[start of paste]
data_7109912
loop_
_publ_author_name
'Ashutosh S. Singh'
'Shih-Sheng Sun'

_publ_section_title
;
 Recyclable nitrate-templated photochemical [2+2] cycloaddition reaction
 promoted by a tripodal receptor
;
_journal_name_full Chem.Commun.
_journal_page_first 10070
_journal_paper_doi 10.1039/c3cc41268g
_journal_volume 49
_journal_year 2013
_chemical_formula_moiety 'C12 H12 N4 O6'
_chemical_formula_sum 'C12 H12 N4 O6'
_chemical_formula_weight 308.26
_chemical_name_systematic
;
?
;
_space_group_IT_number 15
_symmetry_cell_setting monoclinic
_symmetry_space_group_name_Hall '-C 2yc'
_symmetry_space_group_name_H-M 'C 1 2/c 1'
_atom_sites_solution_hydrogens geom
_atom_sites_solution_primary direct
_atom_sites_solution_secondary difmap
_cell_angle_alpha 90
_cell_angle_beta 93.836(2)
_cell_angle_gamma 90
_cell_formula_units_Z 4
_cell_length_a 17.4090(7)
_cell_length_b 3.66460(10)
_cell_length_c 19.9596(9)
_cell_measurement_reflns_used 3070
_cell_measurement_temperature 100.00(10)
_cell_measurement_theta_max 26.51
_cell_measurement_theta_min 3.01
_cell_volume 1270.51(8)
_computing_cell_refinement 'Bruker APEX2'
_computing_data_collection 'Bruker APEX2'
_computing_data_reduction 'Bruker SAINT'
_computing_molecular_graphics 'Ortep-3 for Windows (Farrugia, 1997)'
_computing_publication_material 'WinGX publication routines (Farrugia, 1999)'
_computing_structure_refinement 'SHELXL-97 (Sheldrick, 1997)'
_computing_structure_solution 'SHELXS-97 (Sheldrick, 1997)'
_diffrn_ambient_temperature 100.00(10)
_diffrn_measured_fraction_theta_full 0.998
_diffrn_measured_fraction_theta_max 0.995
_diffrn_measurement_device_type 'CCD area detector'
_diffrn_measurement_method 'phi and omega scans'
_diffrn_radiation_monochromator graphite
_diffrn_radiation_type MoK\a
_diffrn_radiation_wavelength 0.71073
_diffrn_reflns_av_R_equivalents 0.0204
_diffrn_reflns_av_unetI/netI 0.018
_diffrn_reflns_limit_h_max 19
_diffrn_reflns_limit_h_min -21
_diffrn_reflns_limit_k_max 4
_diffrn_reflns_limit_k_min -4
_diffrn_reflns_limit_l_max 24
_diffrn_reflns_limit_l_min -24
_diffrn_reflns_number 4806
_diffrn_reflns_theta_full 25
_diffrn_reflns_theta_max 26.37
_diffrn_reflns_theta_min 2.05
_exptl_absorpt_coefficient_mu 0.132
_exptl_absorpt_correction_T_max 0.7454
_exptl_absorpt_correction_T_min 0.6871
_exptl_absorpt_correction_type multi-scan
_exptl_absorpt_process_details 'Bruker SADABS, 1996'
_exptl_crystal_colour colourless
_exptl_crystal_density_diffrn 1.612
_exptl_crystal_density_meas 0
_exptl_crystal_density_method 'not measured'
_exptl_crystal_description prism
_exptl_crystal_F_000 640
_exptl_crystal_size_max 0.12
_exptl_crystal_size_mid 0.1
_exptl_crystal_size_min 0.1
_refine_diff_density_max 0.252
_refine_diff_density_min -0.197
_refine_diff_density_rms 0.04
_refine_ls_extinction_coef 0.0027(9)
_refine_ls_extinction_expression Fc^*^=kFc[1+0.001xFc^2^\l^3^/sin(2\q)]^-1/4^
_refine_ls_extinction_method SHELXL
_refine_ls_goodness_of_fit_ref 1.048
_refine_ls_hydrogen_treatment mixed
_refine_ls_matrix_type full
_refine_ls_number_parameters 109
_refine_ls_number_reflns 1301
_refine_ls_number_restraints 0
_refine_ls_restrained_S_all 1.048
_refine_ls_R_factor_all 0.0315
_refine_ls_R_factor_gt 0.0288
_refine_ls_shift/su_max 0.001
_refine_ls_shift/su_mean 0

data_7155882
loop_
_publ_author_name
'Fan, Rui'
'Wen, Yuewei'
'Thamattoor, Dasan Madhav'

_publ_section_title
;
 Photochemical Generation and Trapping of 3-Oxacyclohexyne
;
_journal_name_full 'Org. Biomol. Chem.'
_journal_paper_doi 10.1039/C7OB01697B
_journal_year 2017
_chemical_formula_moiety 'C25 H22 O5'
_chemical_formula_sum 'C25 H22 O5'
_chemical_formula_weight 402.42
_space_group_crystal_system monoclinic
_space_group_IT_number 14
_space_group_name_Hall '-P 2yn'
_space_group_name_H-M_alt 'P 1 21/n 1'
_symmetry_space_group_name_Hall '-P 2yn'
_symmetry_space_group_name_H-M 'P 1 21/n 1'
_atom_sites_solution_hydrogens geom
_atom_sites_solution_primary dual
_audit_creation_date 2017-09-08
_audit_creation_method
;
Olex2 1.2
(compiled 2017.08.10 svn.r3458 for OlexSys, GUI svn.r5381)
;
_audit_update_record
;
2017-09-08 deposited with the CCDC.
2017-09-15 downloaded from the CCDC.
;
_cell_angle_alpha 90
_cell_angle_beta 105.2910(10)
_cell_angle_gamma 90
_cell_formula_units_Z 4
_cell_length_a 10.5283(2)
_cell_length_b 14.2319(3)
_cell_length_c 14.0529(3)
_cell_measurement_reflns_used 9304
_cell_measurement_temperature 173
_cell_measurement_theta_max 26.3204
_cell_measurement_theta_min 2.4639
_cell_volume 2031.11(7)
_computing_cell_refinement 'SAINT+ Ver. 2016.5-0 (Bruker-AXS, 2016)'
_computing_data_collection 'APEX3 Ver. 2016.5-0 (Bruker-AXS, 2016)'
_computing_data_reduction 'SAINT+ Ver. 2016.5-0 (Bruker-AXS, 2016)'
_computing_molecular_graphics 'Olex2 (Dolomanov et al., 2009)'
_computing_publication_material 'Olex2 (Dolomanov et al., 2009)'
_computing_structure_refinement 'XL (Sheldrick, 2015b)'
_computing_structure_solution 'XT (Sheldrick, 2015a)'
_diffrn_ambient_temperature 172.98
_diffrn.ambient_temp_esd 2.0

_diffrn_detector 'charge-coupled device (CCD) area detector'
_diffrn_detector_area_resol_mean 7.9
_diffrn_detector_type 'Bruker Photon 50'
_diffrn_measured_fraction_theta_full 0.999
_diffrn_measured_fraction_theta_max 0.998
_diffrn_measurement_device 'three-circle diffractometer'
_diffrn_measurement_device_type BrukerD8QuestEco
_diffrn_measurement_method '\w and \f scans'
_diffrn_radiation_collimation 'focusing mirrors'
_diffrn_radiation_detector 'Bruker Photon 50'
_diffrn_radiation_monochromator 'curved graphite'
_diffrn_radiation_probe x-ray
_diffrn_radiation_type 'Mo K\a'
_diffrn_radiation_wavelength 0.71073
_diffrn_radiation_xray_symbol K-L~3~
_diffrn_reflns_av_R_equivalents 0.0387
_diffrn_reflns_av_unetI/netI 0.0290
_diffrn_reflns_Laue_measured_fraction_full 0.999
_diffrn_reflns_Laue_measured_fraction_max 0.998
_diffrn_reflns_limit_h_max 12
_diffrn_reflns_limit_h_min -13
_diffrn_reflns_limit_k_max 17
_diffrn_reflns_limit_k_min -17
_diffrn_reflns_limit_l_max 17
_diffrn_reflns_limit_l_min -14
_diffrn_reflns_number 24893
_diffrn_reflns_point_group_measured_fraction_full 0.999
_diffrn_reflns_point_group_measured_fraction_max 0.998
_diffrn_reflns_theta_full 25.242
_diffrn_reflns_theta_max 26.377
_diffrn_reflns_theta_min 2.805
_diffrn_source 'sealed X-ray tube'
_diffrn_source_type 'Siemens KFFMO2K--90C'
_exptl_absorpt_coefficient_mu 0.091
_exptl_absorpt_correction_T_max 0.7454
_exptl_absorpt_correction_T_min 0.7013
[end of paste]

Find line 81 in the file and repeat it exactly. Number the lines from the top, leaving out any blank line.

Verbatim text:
_exptl_crystal_size_mid 0.1